If you deal with the PC
side of the world, it's a good bet you're going to be dealing
with the "zip" compression scheme. Yes, Aladdin makes the Stuffit
Expander for Windows, but it has never caught on as a PC standard.
Also, although Stuffit can decompress "zipped" files, it can only
deal with the older, more basic kind, and it cannot compress into
the Zip format at all. Using Zip compression makes you look like
a hero to Windows folk, so consider getting the Tom Brown's must-have
shareware utility "ZipIt v1.3.8." You can get it at:
Once you pay the shareware fee, it will unlock itself and be at
Figure 2: Zip it
up -- Stuffit's compression twin in the PC world is the PKZip
format. Using ZipIt, Mac people can save time and money during
uploads to PC users, while looking like a hero at the same time.
The Zip window looks very similar to the Stuffit Deluxe window.
last of the Big 3 questions involved the software needed to open
the target file. Most of us use either Word or ClarisWorks, and
both of them can open many kinds of PC files from within themselves.
Just go to "open" and see if your newly-received PC file shows
up in the dialog box. And if you're going to send something to
a PC user, you can simply choose "Save As..." and select the target
format. Under normal circumstances, that would be that.
But most of the time, things
aren't that normal. There are 2 glitches in this scenario: (1)
the file opens, but not very well (i.e., the formatting is all
messed up or things are missing), or (2) you can't open the file
at all because your software doesn't understand it.
An easy way to deal with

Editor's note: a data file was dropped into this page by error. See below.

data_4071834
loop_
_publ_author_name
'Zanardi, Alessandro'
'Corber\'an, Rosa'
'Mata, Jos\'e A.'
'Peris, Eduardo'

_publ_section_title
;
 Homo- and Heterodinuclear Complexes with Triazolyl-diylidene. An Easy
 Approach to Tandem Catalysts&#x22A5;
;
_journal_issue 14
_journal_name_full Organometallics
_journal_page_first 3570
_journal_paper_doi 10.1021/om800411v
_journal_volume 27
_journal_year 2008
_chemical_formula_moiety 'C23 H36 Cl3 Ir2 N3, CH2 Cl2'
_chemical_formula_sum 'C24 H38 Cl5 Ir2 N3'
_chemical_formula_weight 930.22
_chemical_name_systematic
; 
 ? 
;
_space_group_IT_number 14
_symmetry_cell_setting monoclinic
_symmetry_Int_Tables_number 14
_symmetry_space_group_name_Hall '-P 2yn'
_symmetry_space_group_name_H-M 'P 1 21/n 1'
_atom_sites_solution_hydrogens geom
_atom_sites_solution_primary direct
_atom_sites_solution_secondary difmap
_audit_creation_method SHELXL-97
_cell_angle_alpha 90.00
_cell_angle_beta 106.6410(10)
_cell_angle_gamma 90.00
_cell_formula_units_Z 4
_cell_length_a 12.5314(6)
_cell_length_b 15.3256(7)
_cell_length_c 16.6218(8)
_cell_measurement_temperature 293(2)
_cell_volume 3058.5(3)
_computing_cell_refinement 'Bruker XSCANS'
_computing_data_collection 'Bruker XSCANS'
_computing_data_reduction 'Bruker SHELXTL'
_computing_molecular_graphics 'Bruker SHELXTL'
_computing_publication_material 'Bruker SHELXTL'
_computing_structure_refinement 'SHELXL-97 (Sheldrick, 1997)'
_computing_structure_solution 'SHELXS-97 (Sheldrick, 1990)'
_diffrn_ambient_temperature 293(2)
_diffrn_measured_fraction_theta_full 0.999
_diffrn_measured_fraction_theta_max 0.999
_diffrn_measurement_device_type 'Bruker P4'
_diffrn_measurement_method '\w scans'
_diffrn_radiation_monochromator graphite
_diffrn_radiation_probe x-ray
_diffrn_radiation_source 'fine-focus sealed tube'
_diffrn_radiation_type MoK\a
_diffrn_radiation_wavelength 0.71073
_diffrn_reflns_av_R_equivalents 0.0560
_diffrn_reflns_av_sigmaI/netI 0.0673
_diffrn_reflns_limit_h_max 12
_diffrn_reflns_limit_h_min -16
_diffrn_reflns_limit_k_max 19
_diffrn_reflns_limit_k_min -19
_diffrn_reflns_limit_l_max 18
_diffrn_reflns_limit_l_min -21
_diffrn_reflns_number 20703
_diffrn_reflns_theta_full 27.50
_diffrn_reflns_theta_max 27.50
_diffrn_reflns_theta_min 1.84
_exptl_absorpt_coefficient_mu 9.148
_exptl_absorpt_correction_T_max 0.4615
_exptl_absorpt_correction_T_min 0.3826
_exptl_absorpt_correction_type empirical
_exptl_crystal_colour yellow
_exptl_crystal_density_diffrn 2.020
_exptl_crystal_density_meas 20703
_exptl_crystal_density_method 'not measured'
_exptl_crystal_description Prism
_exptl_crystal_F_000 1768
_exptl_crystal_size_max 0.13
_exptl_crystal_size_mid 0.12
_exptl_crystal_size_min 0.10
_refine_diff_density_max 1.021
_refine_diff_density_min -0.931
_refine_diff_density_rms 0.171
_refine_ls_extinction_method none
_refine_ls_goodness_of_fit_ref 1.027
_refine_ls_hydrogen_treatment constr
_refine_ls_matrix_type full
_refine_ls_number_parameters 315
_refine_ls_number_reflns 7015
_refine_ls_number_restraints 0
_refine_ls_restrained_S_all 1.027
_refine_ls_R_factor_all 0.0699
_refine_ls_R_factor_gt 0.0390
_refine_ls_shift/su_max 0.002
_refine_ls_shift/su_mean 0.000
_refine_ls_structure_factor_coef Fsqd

#2 is to always have current translators for your program... or
the most current version of your program itself! ClarisWorks 5
can open many more kinds of files than version 4 did, while MS
Word for Office 98 can open a lot more as well. And Microsoft
has also released new translators for Word 5 that can open and
save-as in both Word 6 for Mac and Windows, Word 97 and Word 98!
You can get them from the Microsoft web site.
However, the best way to
deal with this "translation" thing is to get and use the commercial
version of MacLink Plus Translators from Dataviz. Many of you
may have seen this already, as the MacOS installer has been putting
a cut-down version of it on people's disks for years now. The
install always has a special offer on upgrading to the commercial
version. Do it!
The reason Dataviz is so
cool is because all they think about all day long is translating
PC files correctly to the Mac. (They also do Mac-to-Mac translations.)
The latest version, 9.7.1 can handle all the newest abstruse Windows
file formats -- over 400 hundred of them at last count -- and
can then shove them into whatever Mac application you tell it
to that is compatible. If you use the MacOS Easy Open system,
you can do this right in an open or save dialog box!